Tales of the Rampant Coyote

Adventures in Indie Gaming!

Game Engines Plunge in Price

Posted by Rampant Coyote on March 20, 2014

Remember what I said Monday about announcements coming this week about “ways to make / distribute games more cheaply and efficiently?”

Yeah. Well, two of the big game engines – Unreal and CryEngine – have dropped their licensing costs through the floor. Following suit with Unity’s subscription model, Unreal is now charging $19 / month + 5% royalties for full access and source code. CryEngine has likewise changed to a “subscription” model, for almost half that price ($9.90 / month) with no royalties for access to the commercial version of the engine. No word on source code for this one, however.

In the meantime, Unity hasn’t really changed its pricing (yet), but the latest feature demo shows that they are continuing to shoot for being a “AAA”- worthy engine:

We’re in a different world today. There’s more and more overlap, and in this case, the indies are benefiting. Yay!

Filed Under: Biz - Comments: 4 Comments to Read

  • Bad Sector said,

    I don’t plan on using it, but i bought UE4 out of curiosity. It seems that they *really* took a hard look at Unity’s interface when they designed the new Unreal Editor. Generally the editor seems to be very streamlined (although some things, like making brushes, is still the same old PITA) and nice to use. Or at least play around with, i’m still not convinced i want to lock my projects with someone else’s code and terms of use.

    But having said that, at this point i don’t think there is a reason to go with Unity. UE4 is cheaper (so far – and you can stop and restart the subscription at any point, you just lose the updates in GitHub but you keep the code), more capable and above everything else: you get the source code so you’re not locked to whatever Epic decides to do next. The only real drawback is the whole 5% thing, but i dont think this is a big deal for small and mid sized developers (for big developers expecting tens or hundreds of millions in gross revenue it might be a bit more expensive than what they got previously :-P).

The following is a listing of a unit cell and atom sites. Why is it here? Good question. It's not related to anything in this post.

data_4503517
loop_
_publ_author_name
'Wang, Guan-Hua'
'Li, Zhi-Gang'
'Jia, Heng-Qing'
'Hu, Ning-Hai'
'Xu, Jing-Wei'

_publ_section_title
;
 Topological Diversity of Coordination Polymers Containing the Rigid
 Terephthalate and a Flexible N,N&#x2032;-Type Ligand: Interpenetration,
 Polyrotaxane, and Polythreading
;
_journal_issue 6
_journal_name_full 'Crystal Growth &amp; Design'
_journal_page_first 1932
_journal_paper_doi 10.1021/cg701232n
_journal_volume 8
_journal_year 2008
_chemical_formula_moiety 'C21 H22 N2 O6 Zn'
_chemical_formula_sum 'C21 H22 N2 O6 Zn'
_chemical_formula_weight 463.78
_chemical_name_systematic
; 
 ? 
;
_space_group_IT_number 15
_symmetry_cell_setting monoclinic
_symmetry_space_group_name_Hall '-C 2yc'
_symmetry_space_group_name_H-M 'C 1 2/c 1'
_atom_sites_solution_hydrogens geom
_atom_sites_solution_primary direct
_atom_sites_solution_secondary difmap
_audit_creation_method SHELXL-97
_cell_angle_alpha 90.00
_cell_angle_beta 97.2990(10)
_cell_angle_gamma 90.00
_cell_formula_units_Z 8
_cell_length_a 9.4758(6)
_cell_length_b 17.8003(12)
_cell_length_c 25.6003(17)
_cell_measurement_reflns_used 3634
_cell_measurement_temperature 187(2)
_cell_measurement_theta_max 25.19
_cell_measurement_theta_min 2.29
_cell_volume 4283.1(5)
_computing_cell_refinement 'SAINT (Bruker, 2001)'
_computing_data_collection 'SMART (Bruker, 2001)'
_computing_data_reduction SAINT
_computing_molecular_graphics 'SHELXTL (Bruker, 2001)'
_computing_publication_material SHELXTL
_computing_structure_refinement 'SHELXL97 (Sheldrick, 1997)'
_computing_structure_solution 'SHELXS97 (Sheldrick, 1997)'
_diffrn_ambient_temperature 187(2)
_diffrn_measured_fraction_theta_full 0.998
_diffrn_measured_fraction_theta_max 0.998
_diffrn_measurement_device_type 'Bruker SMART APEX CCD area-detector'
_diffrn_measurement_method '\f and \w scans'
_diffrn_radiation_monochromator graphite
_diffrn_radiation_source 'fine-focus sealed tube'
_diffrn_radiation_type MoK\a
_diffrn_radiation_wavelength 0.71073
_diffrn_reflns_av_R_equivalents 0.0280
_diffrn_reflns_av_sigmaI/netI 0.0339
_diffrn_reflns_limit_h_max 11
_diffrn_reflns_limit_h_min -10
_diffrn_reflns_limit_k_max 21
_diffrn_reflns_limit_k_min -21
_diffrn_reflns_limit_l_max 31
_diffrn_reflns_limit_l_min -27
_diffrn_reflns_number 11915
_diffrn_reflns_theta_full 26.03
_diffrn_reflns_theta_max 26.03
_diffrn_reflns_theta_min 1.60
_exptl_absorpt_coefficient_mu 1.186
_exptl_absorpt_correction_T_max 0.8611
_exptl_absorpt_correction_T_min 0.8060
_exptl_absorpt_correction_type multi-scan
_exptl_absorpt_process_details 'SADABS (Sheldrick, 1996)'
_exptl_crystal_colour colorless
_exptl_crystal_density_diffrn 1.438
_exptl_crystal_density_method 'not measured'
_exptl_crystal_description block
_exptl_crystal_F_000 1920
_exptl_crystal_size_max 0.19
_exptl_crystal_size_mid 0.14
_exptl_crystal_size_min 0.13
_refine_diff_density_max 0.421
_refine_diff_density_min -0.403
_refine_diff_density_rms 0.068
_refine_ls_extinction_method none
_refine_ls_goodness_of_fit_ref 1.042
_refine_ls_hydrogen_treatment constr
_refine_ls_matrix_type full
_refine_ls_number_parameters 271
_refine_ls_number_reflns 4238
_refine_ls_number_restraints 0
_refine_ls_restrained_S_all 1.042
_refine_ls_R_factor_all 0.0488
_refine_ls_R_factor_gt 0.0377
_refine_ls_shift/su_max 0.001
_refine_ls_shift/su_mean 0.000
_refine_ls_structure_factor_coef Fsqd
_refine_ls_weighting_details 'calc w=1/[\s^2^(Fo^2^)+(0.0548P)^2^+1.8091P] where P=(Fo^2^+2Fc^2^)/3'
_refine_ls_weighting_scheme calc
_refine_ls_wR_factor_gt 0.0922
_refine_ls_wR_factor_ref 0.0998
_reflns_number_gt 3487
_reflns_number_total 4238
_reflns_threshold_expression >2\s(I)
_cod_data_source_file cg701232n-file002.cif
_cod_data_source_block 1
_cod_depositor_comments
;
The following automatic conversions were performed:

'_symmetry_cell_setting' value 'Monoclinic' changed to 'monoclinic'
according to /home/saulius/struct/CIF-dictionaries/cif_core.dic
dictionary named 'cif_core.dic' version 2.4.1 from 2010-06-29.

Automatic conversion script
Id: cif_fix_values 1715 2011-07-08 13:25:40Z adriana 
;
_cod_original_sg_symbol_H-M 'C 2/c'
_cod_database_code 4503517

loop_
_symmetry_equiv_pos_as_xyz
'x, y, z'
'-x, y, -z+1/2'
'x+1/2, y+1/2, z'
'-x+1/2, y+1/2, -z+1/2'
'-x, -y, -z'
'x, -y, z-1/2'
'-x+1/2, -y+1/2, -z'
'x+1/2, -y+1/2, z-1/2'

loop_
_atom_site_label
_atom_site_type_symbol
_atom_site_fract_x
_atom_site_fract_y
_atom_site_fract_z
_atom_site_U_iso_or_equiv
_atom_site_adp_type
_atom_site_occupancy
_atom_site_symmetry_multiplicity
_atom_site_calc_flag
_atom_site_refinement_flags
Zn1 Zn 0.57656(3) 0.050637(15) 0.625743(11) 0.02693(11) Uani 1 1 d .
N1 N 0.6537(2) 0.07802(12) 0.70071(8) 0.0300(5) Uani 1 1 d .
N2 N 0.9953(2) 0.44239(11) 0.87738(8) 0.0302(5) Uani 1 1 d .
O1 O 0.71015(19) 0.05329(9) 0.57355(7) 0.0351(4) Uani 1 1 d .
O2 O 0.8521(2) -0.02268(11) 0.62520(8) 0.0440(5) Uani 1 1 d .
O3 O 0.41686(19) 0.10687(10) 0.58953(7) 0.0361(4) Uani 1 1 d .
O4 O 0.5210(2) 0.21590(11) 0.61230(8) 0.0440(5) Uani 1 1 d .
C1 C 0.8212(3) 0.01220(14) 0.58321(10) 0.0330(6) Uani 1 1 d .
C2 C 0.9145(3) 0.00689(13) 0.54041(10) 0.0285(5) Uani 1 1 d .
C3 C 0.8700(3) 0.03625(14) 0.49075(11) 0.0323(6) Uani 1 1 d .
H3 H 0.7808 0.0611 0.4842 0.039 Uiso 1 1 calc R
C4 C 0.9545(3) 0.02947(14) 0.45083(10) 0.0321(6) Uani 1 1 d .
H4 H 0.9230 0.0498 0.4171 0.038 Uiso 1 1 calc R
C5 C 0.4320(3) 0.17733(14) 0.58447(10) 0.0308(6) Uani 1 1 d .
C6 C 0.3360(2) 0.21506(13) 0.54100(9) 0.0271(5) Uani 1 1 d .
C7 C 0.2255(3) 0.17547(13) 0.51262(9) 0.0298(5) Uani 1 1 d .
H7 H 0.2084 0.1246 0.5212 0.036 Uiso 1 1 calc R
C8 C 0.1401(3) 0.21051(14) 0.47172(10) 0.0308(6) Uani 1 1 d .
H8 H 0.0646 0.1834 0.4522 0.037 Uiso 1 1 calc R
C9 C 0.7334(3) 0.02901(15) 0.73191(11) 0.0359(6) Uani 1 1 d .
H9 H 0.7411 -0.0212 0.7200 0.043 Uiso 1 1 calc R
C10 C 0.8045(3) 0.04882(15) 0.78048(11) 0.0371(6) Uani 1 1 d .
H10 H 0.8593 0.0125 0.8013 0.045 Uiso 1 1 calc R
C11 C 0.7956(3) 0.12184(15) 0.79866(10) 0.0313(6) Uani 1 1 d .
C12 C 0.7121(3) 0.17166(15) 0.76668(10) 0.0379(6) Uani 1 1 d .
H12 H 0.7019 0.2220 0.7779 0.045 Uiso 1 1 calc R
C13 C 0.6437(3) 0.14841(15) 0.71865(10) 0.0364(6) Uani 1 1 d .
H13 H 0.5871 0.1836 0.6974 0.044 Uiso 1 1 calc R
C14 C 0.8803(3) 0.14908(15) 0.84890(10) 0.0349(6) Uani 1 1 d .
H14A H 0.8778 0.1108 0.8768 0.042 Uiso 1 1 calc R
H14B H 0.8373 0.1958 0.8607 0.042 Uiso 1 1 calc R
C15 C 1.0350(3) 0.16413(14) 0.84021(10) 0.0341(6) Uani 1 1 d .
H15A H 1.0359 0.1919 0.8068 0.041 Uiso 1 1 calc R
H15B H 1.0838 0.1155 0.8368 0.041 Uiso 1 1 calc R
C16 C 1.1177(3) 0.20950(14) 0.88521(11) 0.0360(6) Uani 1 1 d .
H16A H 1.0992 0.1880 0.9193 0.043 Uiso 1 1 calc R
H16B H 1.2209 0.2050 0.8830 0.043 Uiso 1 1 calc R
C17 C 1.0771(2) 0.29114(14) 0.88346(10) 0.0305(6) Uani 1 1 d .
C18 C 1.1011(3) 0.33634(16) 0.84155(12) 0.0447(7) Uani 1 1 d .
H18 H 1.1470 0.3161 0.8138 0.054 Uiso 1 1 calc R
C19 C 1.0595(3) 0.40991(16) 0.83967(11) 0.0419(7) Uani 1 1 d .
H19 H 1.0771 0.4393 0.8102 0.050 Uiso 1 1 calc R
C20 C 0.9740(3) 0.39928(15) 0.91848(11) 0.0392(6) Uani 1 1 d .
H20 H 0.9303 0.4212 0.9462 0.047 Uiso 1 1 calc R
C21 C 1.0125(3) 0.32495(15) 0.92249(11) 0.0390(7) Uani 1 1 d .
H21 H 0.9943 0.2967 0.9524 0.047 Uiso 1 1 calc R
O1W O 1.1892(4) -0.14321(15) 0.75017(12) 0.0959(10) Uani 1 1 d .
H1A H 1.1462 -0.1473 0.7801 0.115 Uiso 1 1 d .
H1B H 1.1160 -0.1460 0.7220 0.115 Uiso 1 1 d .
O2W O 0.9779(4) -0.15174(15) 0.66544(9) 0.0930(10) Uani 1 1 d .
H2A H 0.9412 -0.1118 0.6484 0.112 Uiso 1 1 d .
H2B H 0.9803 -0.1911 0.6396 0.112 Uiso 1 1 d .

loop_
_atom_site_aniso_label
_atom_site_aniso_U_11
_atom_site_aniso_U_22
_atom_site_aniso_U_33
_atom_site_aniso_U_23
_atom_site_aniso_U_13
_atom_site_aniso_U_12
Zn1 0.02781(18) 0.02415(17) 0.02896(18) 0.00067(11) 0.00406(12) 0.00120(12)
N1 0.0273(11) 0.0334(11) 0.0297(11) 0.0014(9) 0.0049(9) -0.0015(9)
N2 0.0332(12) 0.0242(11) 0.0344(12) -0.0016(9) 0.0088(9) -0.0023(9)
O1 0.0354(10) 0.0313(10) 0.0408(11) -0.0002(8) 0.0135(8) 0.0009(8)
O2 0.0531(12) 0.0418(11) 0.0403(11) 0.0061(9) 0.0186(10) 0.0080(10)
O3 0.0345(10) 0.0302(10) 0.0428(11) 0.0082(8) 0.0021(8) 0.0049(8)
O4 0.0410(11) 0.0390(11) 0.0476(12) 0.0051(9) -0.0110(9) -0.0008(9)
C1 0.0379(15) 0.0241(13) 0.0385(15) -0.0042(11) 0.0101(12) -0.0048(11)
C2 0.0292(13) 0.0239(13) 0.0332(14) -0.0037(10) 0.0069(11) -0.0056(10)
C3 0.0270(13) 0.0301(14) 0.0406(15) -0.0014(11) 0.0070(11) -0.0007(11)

• Rampant Coyote said,

    I haven’t used any Unreal-related tools since Unreal 1, so I can’t really compare the two aside from word-of-mouth. CryEngine I looked at a couple of years ago, but not seriously.

    At this point, I’m just seeing more and more convergence. If you have enough resources to take advantage of Unreal, it’s probably the way to go. For someone like me – it’s a wash either way. I’m already committed to Unity – just ‘cuz Unreal or CryEngine is currently a better deal doesn’t make Unity any WORSE of a deal for me than it was last week. And really, it’s been fantastic to work with. But I won’t complain if they drop their prices a bit.

  • Bad Sector said,

    Well, i was mostly talking about new projects :-P. And there are certainly positives with Unity – like not having to give 5% to Epic :-P.

    TBH i don’t think you need to take advantage of whatever UE4 offers – after all, one of the examples is a flappy bird clone and at least half of them are mobile phone games.

    As far as usability goes, UE4 is better than early UE, but the core stuff seems to be the same despite the rewritten UI. F.e. same shortcuts, same way to work with entities, shame way to create brushes (sadly), etc.

    …i think i sound a bit as an UE4 evangelist, which isn’t the case especially since i don’t plan on using it myself :-P.

  • Aaron Lanterman said,

    Everyone seems to be comparing UE4 and Unity based solely on price and/or the number of bullet points on their feature list. They’re really quite different things. UE4 is comparable to CryEngine, but Unity is sort of its own thing. Compaing Unity to UE4 is like comparing Photoshop to Illustrator, or Excel to Mathematica. Yes, the first two crunch image data, and the second two crunch mathematical data, but they’re different tools for different purposes.